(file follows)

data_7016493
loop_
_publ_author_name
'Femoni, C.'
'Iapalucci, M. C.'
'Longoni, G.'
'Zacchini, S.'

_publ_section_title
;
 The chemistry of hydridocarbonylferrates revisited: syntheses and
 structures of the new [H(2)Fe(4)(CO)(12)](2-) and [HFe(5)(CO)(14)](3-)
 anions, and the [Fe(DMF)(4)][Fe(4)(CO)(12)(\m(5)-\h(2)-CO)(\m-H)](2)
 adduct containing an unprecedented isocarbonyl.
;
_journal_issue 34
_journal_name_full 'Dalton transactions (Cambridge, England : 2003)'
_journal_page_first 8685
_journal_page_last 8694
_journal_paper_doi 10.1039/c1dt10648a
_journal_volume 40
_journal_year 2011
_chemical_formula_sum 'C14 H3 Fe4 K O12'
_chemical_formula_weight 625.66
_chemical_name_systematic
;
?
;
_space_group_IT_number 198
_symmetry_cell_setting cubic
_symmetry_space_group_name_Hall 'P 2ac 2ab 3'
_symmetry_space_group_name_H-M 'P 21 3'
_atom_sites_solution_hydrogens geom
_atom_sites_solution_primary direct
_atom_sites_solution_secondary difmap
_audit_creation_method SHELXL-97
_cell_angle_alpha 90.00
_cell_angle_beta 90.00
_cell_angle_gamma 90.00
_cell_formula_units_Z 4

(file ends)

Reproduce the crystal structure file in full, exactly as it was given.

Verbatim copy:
data_7016493
loop_
_publ_author_name
'Femoni, C.'
'Iapalucci, M. C.'
'Longoni, G.'
'Zacchini, S.'

_publ_section_title
;
 The chemistry of hydridocarbonylferrates revisited: syntheses and
 structures of the new [H(2)Fe(4)(CO)(12)](2-) and [HFe(5)(CO)(14)](3-)
 anions, and the [Fe(DMF)(4)][Fe(4)(CO)(12)(\m(5)-\h(2)-CO)(\m-H)](2)
 adduct containing an unprecedented isocarbonyl.
;
_journal_issue 34
_journal_name_full 'Dalton transactions (Cambridge, England : 2003)'
_journal_page_first 8685
_journal_page_last 8694
_journal_paper_doi 10.1039/c1dt10648a
_journal_volume 40
_journal_year 2011
_chemical_formula_sum 'C14 H3 Fe4 K O12'
_chemical_formula_weight 625.66
_chemical_name_systematic
;
?
;
_space_group_IT_number 198
_symmetry_cell_setting cubic
_symmetry_space_group_name_Hall 'P 2ac 2ab 3'
_symmetry_space_group_name_H-M 'P 21 3'
_atom_sites_solution_hydrogens geom
_atom_sites_solution_primary direct
_atom_sites_solution_secondary difmap
_audit_creation_method SHELXL-97
_cell_angle_alpha 90.00
_cell_angle_beta 90.00
_cell_angle_gamma 90.00
_cell_formula_units_Z 4